High school years are the best of your life, right? I would disagree, but I know many believe this, and a big portion of that belief stems from the sheer exposure to good friends. You were learning about yourself and your interests, plus activities were rampant. You had to try not to engage. Also, people your age were all around you and doing those same things. Now though, how does someone make adult friends?
Now, as an adult out of academia, we’re released into a structureless world of career-building, family-planning, and just experiencing life. It’s easy to fall into the routine of wake-up/go to work/come home/sleep/repeat. Unlike school, we don’t have that revolving table of people spinning around for us to pick at our leisure. The swamp of daily life can lead to a comfort-zone mentality, an insidious habit that keeps you locked in your comfy cage.
Is there any hope?
Of course, there is; you’re already on the right track reading this, but what’s the first step?
“Follow your dreams. They know the way.” – Kobi Yamada
The first step is to be comfortable with who you are. Are you lonely? Are you bored? Or are you just wanting those good vibes from making new adult friends? Whatever it is, be honest with yourself about why you want to start this journey. With your intention set, you’ll have a good anchor to fall back on.
Expanding on this, know what you like to do, and what fulfills you. If you’re someone who loves talking about the latest Netflix shows, then that’s already a great start. You’ve got a million people that can connect with you on that alone. Compound this with starting a fitness regimen, and you have the ability to meet someone who wants to go to the gym with a buddy, and you’ll have lots to talk about.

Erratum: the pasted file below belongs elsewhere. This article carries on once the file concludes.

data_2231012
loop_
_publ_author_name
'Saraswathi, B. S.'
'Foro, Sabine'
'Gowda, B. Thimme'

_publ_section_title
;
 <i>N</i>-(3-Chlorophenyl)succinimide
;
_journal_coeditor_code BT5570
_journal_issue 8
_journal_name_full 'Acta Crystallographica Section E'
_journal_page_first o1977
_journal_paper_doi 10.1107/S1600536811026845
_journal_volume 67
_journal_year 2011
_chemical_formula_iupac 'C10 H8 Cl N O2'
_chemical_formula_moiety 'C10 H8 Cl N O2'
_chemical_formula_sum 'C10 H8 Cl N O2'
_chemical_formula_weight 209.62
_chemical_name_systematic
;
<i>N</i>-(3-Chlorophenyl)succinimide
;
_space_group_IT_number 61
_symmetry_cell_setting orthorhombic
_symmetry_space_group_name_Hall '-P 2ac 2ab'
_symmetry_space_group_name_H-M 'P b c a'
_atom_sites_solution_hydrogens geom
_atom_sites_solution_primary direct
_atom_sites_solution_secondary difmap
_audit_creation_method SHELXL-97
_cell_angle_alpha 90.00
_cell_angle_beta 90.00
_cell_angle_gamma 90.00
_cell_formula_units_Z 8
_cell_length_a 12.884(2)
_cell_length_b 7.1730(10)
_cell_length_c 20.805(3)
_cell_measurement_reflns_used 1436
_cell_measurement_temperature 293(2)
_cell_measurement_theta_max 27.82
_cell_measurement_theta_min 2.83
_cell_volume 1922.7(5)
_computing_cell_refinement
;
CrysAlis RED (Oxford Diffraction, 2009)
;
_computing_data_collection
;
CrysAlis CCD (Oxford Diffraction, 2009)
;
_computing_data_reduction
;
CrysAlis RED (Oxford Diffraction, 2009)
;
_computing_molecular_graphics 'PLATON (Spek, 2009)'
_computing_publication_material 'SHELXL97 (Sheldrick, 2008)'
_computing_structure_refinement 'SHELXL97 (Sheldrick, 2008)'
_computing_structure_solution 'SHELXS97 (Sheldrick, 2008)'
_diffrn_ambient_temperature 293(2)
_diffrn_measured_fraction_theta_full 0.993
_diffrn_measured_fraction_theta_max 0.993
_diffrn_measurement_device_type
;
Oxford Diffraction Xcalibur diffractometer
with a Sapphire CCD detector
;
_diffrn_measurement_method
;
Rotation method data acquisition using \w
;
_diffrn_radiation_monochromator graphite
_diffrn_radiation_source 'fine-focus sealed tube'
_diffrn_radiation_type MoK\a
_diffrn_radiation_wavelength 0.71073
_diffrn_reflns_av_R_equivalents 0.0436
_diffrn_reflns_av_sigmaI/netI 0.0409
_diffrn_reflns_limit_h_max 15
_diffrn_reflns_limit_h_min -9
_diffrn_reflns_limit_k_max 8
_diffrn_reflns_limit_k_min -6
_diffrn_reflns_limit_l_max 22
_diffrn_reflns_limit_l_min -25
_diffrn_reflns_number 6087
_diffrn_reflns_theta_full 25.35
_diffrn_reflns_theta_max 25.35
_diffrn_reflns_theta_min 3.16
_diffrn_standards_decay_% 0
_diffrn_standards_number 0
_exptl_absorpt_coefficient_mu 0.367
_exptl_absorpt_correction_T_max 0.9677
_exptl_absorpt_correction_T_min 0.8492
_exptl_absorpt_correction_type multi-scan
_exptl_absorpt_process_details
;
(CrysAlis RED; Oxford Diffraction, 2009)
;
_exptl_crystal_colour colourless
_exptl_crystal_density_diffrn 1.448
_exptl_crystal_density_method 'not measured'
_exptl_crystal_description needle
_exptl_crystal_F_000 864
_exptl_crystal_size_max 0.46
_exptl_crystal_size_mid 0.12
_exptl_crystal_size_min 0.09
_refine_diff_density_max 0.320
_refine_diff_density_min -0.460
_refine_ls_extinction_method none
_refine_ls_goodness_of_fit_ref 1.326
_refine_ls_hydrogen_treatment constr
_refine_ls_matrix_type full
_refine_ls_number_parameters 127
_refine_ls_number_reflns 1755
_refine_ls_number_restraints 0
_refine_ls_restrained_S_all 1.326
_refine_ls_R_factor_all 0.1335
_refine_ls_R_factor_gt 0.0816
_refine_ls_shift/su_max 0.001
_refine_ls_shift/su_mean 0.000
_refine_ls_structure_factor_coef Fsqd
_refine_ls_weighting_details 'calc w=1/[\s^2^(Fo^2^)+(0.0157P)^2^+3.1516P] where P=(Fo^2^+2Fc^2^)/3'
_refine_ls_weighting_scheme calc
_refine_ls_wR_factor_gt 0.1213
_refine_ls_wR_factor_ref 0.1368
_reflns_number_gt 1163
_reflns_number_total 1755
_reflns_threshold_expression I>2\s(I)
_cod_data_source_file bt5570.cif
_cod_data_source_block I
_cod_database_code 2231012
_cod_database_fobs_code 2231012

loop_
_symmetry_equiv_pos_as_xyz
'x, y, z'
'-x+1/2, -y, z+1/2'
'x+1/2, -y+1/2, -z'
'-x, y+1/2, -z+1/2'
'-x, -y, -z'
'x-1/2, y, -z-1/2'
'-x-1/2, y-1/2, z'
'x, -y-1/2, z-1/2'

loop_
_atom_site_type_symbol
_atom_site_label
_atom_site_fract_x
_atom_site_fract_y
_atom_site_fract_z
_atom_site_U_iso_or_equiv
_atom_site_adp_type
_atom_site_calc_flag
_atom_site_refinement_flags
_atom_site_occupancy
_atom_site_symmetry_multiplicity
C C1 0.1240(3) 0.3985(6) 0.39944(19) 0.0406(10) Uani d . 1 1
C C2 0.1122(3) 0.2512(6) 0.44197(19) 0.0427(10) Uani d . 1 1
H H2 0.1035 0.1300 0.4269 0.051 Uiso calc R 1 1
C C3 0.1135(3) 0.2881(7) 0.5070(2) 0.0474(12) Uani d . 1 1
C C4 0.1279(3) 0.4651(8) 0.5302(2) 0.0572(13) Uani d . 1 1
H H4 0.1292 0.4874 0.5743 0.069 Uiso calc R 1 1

If you have goals like finishing a book or climbing Mt. Everest, then you’ll most likely meet similar-minded people along the way. These are the people to reach out to. The old saying remains true: be yourself. If you are honest with yourself about what you are looking for and what interests you, your relationships will start on a solid foundation at any age.
Be Ready to Eliminate and Be Eliminated
It’s tough getting rejected, even on the friendship level. Let’s be honest though; if you don’t have much in common, how fun are future meetings going to be?
Find someone fulfilling and listen to them. Sure, it’s going to be awkward at first, but it’ll become easier over time. Remember the earlier step? If you go in knowing what you’re looking for with adult friends, you’ll be calmer and more ready to accept someone. For those harder conversations like sexuality, here is another guide to deepen that story.
When you’re vulnerable like this, you’re showing a side willing to connect with someone. When you listen to them, you’re reaching out. Be patient, and let them meet you halfway.
And I stress this: be discerning. Not everyone out there is a good match. If you find yourself putting more energy into the budding friendship than the other person, it may be a good time to let that prospect go. There are tons of people out there wanting to connect and willing to meet halfway.